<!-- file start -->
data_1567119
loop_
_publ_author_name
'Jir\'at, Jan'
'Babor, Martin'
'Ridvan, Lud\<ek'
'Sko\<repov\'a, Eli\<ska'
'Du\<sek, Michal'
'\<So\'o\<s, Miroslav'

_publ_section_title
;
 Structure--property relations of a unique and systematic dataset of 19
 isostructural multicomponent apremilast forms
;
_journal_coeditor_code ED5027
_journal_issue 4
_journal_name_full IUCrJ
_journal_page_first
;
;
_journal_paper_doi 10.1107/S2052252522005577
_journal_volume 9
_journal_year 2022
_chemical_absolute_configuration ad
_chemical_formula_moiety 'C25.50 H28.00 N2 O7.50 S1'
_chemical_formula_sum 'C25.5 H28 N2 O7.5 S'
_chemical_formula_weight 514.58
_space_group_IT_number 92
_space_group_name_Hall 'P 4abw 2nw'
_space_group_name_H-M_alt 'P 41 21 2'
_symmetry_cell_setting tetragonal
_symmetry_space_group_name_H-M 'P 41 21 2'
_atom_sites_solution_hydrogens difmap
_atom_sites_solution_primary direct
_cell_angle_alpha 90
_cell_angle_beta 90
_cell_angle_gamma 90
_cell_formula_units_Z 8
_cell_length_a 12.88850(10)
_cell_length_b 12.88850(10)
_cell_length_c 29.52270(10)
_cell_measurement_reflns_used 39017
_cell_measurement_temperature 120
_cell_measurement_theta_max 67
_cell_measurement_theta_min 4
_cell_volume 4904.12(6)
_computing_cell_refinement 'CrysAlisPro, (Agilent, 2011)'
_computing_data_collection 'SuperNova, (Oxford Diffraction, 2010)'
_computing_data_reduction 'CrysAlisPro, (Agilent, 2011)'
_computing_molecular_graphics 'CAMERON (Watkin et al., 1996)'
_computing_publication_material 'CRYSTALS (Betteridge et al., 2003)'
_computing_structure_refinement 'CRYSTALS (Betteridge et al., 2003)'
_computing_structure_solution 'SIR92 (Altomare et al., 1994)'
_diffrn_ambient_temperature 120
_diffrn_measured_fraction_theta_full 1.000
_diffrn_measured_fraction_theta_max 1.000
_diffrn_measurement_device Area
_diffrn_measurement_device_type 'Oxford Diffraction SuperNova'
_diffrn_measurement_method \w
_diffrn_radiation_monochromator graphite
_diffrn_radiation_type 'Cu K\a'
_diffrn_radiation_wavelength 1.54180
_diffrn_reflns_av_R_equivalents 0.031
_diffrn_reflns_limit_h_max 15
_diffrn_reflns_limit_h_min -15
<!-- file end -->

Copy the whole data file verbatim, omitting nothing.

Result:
data_1567119
loop_
_publ_author_name
'Jir\'at, Jan'
'Babor, Martin'
'Ridvan, Lud\<ek'
'Sko\<repov\'a, Eli\<ska'
'Du\<sek, Michal'
'\<So\'o\<s, Miroslav'

_publ_section_title
;
 Structure--property relations of a unique and systematic dataset of 19
 isostructural multicomponent apremilast forms
;
_journal_coeditor_code ED5027
_journal_issue 4
_journal_name_full IUCrJ
_journal_page_first
;
;
_journal_paper_doi 10.1107/S2052252522005577
_journal_volume 9
_journal_year 2022
_chemical_absolute_configuration ad
_chemical_formula_moiety 'C25.50 H28.00 N2 O7.50 S1'
_chemical_formula_sum 'C25.5 H28 N2 O7.5 S'
_chemical_formula_weight 514.58
_space_group_IT_number 92
_space_group_name_Hall 'P 4abw 2nw'
_space_group_name_H-M_alt 'P 41 21 2'
_symmetry_cell_setting tetragonal
_symmetry_space_group_name_H-M 'P 41 21 2'
_atom_sites_solution_hydrogens difmap
_atom_sites_solution_primary direct
_cell_angle_alpha 90
_cell_angle_beta 90
_cell_angle_gamma 90
_cell_formula_units_Z 8
_cell_length_a 12.88850(10)
_cell_length_b 12.88850(10)
_cell_length_c 29.52270(10)
_cell_measurement_reflns_used 39017
_cell_measurement_temperature 120
_cell_measurement_theta_max 67
_cell_measurement_theta_min 4
_cell_volume 4904.12(6)
_computing_cell_refinement 'CrysAlisPro, (Agilent, 2011)'
_computing_data_collection 'SuperNova, (Oxford Diffraction, 2010)'
_computing_data_reduction 'CrysAlisPro, (Agilent, 2011)'
_computing_molecular_graphics 'CAMERON (Watkin et al., 1996)'
_computing_publication_material 'CRYSTALS (Betteridge et al., 2003)'
_computing_structure_refinement 'CRYSTALS (Betteridge et al., 2003)'
_computing_structure_solution 'SIR92 (Altomare et al., 1994)'
_diffrn_ambient_temperature 120
_diffrn_measured_fraction_theta_full 1.000
_diffrn_measured_fraction_theta_max 1.000
_diffrn_measurement_device Area
_diffrn_measurement_device_type 'Oxford Diffraction SuperNova'
_diffrn_measurement_method \w
_diffrn_radiation_monochromator graphite
_diffrn_radiation_type 'Cu K\a'
_diffrn_radiation_wavelength 1.54180
_diffrn_reflns_av_R_equivalents 0.031
_diffrn_reflns_limit_h_max 15
_diffrn_reflns_limit_h_min -15